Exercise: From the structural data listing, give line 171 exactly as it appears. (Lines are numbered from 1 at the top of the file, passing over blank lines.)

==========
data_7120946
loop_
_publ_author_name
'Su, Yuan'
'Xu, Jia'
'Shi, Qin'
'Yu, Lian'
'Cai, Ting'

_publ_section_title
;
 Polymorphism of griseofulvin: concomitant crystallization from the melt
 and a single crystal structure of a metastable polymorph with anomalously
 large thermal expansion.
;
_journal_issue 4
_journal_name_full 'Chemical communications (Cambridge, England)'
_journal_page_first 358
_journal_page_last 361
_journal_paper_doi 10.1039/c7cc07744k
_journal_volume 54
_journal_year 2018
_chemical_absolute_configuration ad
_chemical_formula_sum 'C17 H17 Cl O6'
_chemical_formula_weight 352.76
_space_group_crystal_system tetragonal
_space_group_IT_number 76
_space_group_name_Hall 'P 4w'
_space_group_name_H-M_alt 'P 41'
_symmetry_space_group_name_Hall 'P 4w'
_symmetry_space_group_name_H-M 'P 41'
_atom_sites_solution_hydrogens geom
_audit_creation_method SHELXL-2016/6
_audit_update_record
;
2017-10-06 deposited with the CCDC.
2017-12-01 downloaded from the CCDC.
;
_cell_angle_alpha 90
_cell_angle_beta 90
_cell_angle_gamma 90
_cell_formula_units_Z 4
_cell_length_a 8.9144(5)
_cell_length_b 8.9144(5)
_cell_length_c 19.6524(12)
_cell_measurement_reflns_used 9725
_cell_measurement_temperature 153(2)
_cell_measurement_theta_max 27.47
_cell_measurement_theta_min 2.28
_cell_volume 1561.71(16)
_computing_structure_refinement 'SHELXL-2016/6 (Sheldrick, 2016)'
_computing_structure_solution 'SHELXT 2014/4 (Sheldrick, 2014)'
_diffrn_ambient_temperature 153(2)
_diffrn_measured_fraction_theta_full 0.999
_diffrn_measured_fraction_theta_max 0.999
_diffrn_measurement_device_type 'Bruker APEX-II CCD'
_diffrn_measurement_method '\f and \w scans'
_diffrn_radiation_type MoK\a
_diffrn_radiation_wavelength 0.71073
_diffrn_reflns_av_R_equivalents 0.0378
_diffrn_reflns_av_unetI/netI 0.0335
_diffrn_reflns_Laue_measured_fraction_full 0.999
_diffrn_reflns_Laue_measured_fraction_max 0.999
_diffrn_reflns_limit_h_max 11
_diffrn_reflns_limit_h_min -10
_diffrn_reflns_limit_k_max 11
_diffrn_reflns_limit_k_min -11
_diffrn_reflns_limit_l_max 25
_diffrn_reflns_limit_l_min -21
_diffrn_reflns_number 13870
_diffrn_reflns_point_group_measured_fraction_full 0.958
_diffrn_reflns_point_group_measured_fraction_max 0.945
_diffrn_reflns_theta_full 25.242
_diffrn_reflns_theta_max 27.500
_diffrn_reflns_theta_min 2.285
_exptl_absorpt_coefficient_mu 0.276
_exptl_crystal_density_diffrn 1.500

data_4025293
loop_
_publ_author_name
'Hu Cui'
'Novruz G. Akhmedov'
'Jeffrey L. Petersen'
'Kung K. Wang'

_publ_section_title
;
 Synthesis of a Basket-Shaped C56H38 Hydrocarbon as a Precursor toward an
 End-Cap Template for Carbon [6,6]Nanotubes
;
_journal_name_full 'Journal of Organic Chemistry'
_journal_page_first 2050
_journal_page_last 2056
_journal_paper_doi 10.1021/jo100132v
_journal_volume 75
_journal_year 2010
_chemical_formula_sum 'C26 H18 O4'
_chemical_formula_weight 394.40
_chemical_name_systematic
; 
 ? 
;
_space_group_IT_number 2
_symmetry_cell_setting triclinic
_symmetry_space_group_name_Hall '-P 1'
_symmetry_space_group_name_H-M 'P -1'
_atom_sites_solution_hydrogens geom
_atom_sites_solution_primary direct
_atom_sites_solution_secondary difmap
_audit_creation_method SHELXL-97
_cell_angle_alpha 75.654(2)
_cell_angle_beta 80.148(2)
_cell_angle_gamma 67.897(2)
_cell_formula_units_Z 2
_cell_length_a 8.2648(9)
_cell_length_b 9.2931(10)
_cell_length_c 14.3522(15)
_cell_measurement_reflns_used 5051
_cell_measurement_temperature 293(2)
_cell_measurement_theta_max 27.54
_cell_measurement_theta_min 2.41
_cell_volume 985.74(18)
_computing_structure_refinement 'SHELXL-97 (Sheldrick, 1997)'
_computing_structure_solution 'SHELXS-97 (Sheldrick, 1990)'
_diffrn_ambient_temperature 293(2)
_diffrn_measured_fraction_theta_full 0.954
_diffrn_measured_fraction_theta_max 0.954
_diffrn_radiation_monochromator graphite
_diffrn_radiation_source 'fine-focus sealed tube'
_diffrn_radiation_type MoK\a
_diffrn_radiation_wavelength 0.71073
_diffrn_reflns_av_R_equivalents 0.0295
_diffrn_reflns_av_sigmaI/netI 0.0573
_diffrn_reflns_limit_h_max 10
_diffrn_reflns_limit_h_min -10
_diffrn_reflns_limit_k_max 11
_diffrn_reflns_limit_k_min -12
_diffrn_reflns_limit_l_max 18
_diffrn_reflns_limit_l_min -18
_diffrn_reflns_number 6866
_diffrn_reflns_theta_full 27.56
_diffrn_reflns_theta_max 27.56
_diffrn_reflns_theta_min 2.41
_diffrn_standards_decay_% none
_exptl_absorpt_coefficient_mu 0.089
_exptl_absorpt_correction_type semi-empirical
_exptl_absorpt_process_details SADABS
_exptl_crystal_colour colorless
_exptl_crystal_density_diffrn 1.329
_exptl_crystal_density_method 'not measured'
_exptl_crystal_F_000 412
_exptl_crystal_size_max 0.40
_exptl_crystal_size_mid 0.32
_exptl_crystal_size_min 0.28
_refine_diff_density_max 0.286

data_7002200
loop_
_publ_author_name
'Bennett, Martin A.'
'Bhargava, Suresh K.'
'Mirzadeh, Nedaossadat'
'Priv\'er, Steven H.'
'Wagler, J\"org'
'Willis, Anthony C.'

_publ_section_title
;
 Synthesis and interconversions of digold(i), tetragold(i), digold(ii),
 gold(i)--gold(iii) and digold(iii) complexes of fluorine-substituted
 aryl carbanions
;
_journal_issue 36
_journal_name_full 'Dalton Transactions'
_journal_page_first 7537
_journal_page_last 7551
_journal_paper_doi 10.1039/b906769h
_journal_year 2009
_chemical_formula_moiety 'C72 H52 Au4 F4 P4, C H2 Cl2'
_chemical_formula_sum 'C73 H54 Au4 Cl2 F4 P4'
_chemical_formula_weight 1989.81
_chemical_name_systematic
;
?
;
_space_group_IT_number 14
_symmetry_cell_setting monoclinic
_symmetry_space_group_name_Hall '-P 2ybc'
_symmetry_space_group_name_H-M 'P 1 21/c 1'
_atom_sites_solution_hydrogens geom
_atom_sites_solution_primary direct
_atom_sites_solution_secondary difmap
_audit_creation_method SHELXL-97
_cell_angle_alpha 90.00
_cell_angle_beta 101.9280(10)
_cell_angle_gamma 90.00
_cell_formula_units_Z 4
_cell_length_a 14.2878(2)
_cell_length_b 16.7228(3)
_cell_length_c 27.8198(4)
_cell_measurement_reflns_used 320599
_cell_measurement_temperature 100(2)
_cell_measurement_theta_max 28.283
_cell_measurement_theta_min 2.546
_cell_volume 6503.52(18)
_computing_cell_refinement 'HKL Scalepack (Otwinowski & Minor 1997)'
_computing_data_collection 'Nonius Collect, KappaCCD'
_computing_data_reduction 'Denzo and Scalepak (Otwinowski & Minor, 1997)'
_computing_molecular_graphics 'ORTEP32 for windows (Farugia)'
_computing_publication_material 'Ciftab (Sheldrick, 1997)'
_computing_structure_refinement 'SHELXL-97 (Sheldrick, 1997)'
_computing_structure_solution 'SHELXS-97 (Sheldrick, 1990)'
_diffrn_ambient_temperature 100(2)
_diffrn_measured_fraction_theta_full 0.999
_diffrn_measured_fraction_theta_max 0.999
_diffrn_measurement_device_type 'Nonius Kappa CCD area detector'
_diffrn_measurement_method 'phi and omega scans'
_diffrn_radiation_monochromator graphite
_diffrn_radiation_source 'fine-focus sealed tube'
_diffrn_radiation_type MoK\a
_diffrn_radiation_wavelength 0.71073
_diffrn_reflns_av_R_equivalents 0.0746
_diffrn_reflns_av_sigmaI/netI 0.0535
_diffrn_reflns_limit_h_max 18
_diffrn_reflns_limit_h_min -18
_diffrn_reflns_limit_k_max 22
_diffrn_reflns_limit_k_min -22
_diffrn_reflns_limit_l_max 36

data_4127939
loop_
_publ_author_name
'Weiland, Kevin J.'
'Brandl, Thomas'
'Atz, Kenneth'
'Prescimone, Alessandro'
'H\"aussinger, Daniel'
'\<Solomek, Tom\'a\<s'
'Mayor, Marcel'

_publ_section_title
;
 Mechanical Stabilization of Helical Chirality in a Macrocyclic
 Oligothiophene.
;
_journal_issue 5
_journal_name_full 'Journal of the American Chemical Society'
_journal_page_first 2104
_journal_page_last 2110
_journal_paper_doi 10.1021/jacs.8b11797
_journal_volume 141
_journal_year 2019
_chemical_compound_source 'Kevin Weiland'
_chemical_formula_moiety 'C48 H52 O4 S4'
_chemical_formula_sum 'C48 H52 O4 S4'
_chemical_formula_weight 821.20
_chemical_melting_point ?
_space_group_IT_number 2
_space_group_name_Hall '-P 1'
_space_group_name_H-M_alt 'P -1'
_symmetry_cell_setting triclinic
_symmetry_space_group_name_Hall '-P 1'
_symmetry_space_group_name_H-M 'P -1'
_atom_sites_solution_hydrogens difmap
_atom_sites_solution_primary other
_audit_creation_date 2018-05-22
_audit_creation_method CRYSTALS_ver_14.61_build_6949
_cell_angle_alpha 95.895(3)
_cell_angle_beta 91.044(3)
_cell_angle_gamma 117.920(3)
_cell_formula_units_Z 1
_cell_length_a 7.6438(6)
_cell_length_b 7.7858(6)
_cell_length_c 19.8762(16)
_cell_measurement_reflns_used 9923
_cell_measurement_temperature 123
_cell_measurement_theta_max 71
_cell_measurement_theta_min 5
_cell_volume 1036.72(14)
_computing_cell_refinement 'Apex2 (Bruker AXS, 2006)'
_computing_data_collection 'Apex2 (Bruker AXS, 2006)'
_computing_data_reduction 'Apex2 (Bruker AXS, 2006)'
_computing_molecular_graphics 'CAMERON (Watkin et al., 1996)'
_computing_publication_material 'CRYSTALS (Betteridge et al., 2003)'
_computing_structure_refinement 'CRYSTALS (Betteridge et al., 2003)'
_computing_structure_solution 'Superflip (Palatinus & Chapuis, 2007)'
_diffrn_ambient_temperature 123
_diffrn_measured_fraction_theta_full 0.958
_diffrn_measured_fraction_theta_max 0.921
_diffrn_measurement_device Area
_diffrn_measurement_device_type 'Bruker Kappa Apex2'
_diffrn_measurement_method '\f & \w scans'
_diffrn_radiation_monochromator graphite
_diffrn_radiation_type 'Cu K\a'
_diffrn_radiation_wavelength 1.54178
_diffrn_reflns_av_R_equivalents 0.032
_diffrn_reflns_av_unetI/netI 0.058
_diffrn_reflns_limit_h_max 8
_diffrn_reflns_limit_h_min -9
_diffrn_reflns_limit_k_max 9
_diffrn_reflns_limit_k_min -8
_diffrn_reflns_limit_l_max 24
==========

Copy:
_journal_page_first 7537